The problem of the Septuagint version of Jeremiah (Jeremiah 29)

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Illustration: Codex Sinaiticus, a 4th-century manuscript of the Septuagint

The book of Jeremiah has come down to us in two different versions: the Greek version, known as the Septuagint, and the Hebrew version, known as the Masoretic Text. There are significant differences between the two terms of wording, structure and length.

  • Wording: The Septuagint version of Jeremiah lacks approximately 2,700 words when compared with the Masoretic Text. At the same time, the Greek text contains some 100 words not found in the Hebrew.
  • Structure: Chapters in the Septuagint version of Jeremiah do not follow the same order as those in the Masoretic Text. The most striking example of divergent arrangement concerns the oracle against foreign nations. In the Hebrew text these appear as chapters 46-51. In the Septuagint these same oracles fall in the middle of Jeremiah, between 25:13 and 25:15, with verse 14 being omitted. Furthermore, the order of the oracles is different. The Hebrew sequence is Egypt, Philistia, Moab, Ammon, Edom, Damascus, Kedar, Elam and Babylon. The Septuagint, on the other hand, addresses Elam, Egypt, Babylon, Philistia, Edomn, Ammon, Kedar, Damascus and Moab, in that order.
  • Length: The overall lengths of the two versions is unequal. The Septuagint text of Jeremiah is nearly one eighth shorter than the Hebrew version – the equivalent of seven to eight chapters.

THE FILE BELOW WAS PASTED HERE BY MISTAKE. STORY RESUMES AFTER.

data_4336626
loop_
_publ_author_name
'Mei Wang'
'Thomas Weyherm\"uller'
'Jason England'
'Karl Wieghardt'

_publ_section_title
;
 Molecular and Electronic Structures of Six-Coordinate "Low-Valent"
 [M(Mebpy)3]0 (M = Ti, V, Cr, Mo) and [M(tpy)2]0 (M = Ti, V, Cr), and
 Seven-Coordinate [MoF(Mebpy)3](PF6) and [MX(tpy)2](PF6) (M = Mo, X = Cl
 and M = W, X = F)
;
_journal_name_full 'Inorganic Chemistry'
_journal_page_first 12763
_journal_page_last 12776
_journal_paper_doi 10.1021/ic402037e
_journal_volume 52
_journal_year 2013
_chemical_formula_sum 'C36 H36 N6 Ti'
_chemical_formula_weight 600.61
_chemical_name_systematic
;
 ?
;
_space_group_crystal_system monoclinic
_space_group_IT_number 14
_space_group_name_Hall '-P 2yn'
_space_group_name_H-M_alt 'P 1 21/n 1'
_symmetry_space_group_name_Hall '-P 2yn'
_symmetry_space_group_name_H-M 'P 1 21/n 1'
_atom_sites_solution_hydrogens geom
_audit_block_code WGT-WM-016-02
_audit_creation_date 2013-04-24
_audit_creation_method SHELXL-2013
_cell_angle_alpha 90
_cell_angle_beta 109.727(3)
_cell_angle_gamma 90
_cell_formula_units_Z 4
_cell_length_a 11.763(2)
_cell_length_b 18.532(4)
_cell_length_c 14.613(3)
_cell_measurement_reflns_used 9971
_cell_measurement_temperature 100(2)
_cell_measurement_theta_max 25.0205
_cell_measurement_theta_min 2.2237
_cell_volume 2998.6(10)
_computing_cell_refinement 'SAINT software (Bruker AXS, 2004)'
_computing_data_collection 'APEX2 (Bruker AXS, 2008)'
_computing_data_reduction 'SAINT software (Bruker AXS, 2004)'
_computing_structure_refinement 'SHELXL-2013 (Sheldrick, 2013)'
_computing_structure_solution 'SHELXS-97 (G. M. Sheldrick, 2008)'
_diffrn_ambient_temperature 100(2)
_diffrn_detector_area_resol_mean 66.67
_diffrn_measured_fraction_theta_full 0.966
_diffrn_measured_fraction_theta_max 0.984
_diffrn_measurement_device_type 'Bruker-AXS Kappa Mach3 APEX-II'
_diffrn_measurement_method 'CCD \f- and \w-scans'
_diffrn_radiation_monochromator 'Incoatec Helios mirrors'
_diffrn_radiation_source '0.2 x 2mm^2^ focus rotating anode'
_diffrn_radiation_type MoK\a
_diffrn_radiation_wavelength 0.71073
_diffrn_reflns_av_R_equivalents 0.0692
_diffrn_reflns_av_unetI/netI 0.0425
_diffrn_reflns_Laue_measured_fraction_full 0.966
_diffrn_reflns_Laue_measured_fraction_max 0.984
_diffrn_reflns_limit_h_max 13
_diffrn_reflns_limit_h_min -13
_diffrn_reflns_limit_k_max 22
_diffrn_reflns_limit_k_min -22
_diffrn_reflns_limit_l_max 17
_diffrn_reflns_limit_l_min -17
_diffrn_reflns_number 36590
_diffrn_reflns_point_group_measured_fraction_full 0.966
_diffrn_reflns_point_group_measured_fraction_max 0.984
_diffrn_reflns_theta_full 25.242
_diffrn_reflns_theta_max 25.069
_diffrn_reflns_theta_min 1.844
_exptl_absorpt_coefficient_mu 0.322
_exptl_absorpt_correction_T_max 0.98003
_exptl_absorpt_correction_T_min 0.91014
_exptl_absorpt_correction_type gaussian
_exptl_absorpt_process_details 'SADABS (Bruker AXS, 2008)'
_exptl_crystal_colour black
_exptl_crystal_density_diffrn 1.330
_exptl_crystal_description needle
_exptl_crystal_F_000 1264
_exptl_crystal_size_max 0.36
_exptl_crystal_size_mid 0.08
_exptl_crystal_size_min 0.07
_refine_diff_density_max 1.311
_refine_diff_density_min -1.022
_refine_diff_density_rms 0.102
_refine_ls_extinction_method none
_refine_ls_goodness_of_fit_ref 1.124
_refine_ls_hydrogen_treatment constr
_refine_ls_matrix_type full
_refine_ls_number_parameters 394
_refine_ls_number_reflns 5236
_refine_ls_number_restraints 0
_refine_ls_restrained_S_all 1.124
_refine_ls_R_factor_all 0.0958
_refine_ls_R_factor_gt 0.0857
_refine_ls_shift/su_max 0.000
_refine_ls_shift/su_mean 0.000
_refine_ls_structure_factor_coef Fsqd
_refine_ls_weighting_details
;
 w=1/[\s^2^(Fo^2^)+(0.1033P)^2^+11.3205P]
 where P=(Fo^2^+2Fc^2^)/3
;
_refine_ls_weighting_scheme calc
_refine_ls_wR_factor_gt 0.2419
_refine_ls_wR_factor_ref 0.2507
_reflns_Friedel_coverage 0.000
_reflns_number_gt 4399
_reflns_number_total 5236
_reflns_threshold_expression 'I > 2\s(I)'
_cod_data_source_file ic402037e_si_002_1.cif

Several partial Jeremiah manuscripts in Hebrew found among the Dead Sea Scrolls in Cave 4 may shed light on this complex issue. Two significant manuscripts agree with the Masoretic Text, but another text, a fragment containing Jeremiah 9:22-10:18, may reflect the Ording of the Septuagint. This evidence suggests that the book of Jeremiah may have circulated in two distinct Hebrew editions, one which we see through the window of the Septuagint translation, and the other as the traditional version of the Masoretic Text. Even if the Septuagint does reflect the fact that the book circulated in more than one “edition”, this does not imply that the Hebrew text of Jeremiah emerged fairly early and that for a long time both circulated among the Jews. The book of Jeremiah itself suggests a rather involved and difficult history (see chapter 36). Jerusalem was destroyed and the people scattered, with some going to Babylon but others, including Jeremiah himself, traveling to Egypt. In light of the turmoil of these times, it is not surprising that there were different collections of the prophet’s messages. The two anthologies of his sermons and writings could have circulated from very early and yet both be authentic collections of Jeremiah’s prophecies. It is important, then, to note that the Septuagint is based upon a different version of the same book, as opposed to being a different book.


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